Finding Myself My Own New Adventure

By Dave Sobel

So this is my last column with Channel Insider. After selling my MSP, I’ve taken a new role as the Director of Partner Community with Level Platforms, and the leap to the vendor side of the channel changes things for me.

In my last article, I talked a bit about the solution provider itself, and the perspective I gained on my own business. With this, I thought I’d talk a little bit about the changes in myself, and how my perspective led me here.

When I started my solution provider in 2002, taking my former side consulting business and deciding to build the company, my plan was simple. I intended to look for monthly customers – before I was savvy enough to call it Monthly Recurring Revenue – and I intended to find work that I could hire others to do, and my role would be to find business and manage it. A simple plan.

Through 2005, we simply marched to that beat, and like many solution providers, we made do with a collection of open source, Microsoft, and manual processes to deliver on our promises. In 2005, I began engaging with the larger "channel", and learning and growing the business with a better plan. In 2007, I joined HTG, and planning began to take on a new meaning. As that group progressed, I sharpened my skills around financial management and planning, which ultimately led to me being well positioned to sell my organization.

With the engagement with the channel, however, brought other new opportunities I hadn’t expected. As I personally engaged more and more, and listened to my own personal mantra "That to claim to be a leader, one must lead", I found myself moving from participant at events to more active engagement, and finally to true collaboration. Where once I was a participant, I found myself more often a speaker, presenter, or panelist. And I enjoyed each and every engagement more and more.

I learned far more than I ever "taught", and every time I had the opportunity to speak or present, I had the chance to engage with even more people, learning from their experiences and deepening my own knowledge. It proved to be a delight, and something I looked forward to. Something I enjoyed, something that moved my brain and challenged me each time.

It was, however, not always my job. It had impact on my organization in a positive way, but was not always "revenue generating". That disconnect between activities that I enjoyed, yet were not always in alignment with my role to expand and grow the organization, was a constant source of friction.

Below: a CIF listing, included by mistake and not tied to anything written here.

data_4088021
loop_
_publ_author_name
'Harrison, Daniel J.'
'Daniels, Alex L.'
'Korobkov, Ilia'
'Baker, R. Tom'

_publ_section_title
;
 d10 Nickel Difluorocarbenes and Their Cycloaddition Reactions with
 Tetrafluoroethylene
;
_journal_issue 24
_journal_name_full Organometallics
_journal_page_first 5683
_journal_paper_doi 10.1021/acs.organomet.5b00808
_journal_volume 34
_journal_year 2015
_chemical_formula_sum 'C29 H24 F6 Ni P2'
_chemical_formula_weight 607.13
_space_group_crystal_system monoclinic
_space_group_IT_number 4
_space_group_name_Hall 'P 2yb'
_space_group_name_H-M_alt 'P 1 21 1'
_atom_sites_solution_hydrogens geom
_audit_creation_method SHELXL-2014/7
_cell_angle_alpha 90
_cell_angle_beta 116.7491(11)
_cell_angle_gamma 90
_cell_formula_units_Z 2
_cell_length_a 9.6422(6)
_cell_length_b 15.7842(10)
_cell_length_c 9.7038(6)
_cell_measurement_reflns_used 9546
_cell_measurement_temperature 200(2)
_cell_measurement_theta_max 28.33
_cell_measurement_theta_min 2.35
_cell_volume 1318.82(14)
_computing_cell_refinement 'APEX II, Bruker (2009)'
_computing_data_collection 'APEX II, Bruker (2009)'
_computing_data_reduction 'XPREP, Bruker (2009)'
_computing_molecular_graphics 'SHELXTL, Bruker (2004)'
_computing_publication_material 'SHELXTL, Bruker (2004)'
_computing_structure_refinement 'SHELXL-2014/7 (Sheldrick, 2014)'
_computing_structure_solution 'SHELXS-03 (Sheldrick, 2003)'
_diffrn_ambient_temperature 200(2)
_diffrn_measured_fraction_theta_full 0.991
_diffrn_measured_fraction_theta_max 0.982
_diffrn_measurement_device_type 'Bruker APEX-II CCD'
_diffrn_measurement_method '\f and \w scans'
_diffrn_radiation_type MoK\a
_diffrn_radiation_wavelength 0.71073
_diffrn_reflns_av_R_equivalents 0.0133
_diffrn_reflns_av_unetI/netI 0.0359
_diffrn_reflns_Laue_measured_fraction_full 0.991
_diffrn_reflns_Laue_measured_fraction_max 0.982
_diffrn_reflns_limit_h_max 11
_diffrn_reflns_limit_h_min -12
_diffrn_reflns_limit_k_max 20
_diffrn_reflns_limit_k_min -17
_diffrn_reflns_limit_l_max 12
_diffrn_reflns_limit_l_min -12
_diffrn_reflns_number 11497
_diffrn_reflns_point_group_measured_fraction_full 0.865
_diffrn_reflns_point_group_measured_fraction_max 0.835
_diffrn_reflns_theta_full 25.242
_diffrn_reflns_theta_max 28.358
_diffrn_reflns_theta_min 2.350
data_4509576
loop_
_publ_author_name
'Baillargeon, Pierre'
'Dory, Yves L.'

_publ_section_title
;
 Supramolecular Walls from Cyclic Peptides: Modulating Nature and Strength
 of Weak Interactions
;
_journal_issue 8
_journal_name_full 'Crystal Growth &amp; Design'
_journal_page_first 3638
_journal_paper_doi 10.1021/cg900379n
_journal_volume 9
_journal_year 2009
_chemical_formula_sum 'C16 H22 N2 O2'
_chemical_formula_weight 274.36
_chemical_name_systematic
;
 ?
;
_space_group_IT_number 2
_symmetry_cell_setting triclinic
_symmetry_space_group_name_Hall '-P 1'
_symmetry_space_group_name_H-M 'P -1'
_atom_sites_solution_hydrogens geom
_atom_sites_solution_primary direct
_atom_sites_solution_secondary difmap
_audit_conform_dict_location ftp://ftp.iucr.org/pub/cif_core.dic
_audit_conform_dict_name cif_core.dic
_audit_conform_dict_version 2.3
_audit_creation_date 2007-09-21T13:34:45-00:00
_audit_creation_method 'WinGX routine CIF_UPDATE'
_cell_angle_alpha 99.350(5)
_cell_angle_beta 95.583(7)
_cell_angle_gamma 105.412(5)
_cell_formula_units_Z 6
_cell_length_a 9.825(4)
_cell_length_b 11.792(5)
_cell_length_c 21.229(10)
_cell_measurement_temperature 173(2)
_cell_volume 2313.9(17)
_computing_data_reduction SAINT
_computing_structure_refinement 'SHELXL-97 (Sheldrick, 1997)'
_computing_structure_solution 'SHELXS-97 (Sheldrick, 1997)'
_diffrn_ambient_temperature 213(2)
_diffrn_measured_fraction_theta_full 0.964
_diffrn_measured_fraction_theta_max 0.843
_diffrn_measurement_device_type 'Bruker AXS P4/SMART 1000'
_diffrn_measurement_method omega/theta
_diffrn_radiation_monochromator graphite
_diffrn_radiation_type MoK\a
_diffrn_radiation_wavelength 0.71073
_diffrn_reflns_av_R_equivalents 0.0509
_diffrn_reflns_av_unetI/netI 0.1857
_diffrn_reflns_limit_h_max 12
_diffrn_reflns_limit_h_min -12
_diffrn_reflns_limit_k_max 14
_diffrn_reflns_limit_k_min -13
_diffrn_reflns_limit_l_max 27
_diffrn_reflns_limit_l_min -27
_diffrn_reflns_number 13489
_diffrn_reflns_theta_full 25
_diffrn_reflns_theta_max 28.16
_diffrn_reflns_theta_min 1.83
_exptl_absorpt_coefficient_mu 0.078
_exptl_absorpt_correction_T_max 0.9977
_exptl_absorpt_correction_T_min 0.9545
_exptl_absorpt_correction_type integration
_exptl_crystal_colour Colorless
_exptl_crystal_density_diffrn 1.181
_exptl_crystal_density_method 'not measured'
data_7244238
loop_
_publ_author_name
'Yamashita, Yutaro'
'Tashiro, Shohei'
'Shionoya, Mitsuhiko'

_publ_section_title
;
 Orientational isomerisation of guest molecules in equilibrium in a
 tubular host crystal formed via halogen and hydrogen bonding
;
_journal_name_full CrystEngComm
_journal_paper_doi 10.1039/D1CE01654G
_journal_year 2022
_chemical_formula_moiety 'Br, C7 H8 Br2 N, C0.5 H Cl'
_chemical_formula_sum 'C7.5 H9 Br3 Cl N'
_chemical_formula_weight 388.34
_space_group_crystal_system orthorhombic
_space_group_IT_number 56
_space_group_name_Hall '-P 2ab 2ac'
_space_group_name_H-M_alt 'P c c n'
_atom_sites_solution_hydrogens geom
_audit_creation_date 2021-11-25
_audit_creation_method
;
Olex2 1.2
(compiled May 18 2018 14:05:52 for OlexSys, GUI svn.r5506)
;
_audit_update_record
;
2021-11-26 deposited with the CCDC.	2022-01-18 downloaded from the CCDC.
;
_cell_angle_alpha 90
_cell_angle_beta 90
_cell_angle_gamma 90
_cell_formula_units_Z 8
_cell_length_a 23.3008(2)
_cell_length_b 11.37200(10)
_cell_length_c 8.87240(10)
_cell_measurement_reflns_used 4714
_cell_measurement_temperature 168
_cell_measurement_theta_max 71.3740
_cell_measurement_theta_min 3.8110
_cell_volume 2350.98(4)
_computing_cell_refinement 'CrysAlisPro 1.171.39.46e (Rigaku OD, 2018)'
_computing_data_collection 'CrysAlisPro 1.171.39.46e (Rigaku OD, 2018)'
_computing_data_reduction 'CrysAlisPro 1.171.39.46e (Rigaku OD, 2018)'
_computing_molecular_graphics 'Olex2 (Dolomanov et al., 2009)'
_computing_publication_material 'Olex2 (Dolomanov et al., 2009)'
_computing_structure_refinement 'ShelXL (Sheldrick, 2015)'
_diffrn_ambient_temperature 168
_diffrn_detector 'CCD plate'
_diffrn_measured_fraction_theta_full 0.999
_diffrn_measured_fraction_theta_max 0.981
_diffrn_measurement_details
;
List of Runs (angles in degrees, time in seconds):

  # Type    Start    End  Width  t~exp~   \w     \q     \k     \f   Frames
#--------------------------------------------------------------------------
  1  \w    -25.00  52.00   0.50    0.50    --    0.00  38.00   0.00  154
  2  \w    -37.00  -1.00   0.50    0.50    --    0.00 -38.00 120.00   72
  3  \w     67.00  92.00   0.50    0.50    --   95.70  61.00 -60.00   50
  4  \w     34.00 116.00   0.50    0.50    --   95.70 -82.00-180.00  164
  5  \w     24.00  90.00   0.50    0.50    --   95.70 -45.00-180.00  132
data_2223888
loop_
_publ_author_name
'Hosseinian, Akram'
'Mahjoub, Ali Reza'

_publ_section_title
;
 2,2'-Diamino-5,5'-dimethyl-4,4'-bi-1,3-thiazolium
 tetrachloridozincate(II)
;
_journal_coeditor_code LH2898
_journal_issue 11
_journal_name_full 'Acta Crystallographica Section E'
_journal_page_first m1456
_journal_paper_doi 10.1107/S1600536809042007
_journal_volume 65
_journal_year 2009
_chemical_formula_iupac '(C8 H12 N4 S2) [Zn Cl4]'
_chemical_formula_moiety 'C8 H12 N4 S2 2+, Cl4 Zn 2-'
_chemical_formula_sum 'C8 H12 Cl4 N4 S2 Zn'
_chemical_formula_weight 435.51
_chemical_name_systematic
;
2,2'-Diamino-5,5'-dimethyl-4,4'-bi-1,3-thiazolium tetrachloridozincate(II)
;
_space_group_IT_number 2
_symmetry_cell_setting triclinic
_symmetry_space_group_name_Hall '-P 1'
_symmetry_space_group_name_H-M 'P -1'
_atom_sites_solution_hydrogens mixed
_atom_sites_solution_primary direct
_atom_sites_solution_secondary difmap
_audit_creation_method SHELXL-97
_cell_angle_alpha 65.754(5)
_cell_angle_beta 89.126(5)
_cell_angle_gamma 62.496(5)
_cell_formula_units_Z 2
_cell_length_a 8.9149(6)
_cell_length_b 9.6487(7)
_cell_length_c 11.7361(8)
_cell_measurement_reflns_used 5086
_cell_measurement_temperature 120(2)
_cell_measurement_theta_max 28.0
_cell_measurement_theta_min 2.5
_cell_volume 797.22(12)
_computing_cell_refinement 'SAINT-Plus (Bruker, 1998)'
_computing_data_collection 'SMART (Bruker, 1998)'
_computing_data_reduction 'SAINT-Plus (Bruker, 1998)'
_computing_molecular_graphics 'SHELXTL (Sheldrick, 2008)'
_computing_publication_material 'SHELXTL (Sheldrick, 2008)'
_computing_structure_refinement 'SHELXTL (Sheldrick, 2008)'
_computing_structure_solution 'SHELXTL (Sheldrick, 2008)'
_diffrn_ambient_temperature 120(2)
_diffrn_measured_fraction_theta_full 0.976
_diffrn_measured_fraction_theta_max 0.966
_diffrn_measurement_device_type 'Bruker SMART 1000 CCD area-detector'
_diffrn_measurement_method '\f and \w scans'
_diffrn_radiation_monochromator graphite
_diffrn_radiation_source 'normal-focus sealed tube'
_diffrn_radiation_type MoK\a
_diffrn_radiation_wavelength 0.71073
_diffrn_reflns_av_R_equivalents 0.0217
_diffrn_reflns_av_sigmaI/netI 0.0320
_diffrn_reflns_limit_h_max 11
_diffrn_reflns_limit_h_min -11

My decision to move in a new direction came during the planning exercises for 2012. I recognized what I needed to do for my solution provider – it needed strong leadership to deliver the services component, and it needed additional technical resources. This wasn’t a simple hire, but rather an organization shift to take it to the next level. After exploring both acquisition and being acquired, it became clear that being acquired was the right move for the company.

But it wasn’t necessarily the right move for me.

It was difficult to internalize that initially, as entrepreneurs often think we can solve any problem and simply find the opportunity. In the end, that’s exactly what I did – find something that was in alignment for my company and team, and also find something that was in alignment for me personally. That came in two steps; first, executing on the acquisition of the company, and then second, finding myself my own next adventure.

I’m excited that I managed to find alignment for both. My company, customers and staff are with an organization focused on delivering the highest quality of service. And for myself, I’ve found a position where I can be a resource to the community, linking partners together, learning from them, and being engaged to help them be more and more successful.

The lesson I learned from this is that of alignment – just as we talk about the idea of managed services putting solution providers needs and customers’ needs together, so too must individuals in organizations also have their needs met by the plan of the organization. And it’s not a bad thing to make a change if the alignment isn’t there. In fact, it’s best for everyone.

So I’m off to my next adventure, and have thoroughly enjoyed this one. I look forward to learning more and more, and appreciate the opportunity here to spread my own drivel, rants and raves in this forum. Thank you for taking the time to read them – they’ve been wonderful to write.

This article was originally published on 2012-02-04